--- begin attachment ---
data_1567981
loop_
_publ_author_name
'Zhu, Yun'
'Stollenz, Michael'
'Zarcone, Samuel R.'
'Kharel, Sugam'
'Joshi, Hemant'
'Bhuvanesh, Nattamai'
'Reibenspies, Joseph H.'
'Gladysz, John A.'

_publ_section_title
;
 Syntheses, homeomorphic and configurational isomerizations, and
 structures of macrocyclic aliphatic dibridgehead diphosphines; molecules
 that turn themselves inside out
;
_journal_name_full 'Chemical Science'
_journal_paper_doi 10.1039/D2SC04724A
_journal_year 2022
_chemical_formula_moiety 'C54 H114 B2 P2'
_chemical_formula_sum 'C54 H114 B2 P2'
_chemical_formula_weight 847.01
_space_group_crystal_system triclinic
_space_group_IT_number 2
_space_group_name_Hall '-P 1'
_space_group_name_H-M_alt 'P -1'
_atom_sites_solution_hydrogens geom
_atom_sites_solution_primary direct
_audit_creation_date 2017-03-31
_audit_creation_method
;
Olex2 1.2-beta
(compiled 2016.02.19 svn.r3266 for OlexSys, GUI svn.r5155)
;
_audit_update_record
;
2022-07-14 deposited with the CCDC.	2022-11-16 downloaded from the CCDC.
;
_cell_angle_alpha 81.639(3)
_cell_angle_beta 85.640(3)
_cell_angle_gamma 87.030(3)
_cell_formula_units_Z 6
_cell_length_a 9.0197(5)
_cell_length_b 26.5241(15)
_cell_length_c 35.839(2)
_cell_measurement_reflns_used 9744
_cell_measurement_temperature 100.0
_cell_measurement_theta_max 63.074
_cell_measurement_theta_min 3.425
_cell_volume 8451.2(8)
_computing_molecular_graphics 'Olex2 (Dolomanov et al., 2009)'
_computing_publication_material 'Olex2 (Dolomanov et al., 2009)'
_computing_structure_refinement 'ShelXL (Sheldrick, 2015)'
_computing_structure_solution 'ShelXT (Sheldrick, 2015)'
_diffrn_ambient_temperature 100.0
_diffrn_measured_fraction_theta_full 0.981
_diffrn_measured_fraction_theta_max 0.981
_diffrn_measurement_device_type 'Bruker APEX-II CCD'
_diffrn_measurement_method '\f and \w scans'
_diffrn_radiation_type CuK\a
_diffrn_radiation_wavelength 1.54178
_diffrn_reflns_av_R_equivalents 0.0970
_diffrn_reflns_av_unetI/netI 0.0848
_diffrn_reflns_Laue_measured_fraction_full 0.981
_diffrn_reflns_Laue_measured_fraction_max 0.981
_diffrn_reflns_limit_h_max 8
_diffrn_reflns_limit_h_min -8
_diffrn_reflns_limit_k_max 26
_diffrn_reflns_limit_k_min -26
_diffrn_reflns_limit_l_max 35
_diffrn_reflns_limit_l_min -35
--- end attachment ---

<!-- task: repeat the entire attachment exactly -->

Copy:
data_1567981
loop_
_publ_author_name
'Zhu, Yun'
'Stollenz, Michael'
'Zarcone, Samuel R.'
'Kharel, Sugam'
'Joshi, Hemant'
'Bhuvanesh, Nattamai'
'Reibenspies, Joseph H.'
'Gladysz, John A.'

_publ_section_title
;
 Syntheses, homeomorphic and configurational isomerizations, and
 structures of macrocyclic aliphatic dibridgehead diphosphines; molecules
 that turn themselves inside out
;
_journal_name_full 'Chemical Science'
_journal_paper_doi 10.1039/D2SC04724A
_journal_year 2022
_chemical_formula_moiety 'C54 H114 B2 P2'
_chemical_formula_sum 'C54 H114 B2 P2'
_chemical_formula_weight 847.01
_space_group_crystal_system triclinic
_space_group_IT_number 2
_space_group_name_Hall '-P 1'
_space_group_name_H-M_alt 'P -1'
_atom_sites_solution_hydrogens geom
_atom_sites_solution_primary direct
_audit_creation_date 2017-03-31
_audit_creation_method
;
Olex2 1.2-beta
(compiled 2016.02.19 svn.r3266 for OlexSys, GUI svn.r5155)
;
_audit_update_record
;
2022-07-14 deposited with the CCDC.	2022-11-16 downloaded from the CCDC.
;
_cell_angle_alpha 81.639(3)
_cell_angle_beta 85.640(3)
_cell_angle_gamma 87.030(3)
_cell_formula_units_Z 6
_cell_length_a 9.0197(5)
_cell_length_b 26.5241(15)
_cell_length_c 35.839(2)
_cell_measurement_reflns_used 9744
_cell_measurement_temperature 100.0
_cell_measurement_theta_max 63.074
_cell_measurement_theta_min 3.425
_cell_volume 8451.2(8)
_computing_molecular_graphics 'Olex2 (Dolomanov et al., 2009)'
_computing_publication_material 'Olex2 (Dolomanov et al., 2009)'
_computing_structure_refinement 'ShelXL (Sheldrick, 2015)'
_computing_structure_solution 'ShelXT (Sheldrick, 2015)'
_diffrn_ambient_temperature 100.0
_diffrn_measured_fraction_theta_full 0.981
_diffrn_measured_fraction_theta_max 0.981
_diffrn_measurement_device_type 'Bruker APEX-II CCD'
_diffrn_measurement_method '\f and \w scans'
_diffrn_radiation_type CuK\a
_diffrn_radiation_wavelength 1.54178
_diffrn_reflns_av_R_equivalents 0.0970
_diffrn_reflns_av_unetI/netI 0.0848
_diffrn_reflns_Laue_measured_fraction_full 0.981
_diffrn_reflns_Laue_measured_fraction_max 0.981
_diffrn_reflns_limit_h_max 8
_diffrn_reflns_limit_h_min -8
_diffrn_reflns_limit_k_max 26
_diffrn_reflns_limit_k_min -26
_diffrn_reflns_limit_l_max 35
_diffrn_reflns_limit_l_min -35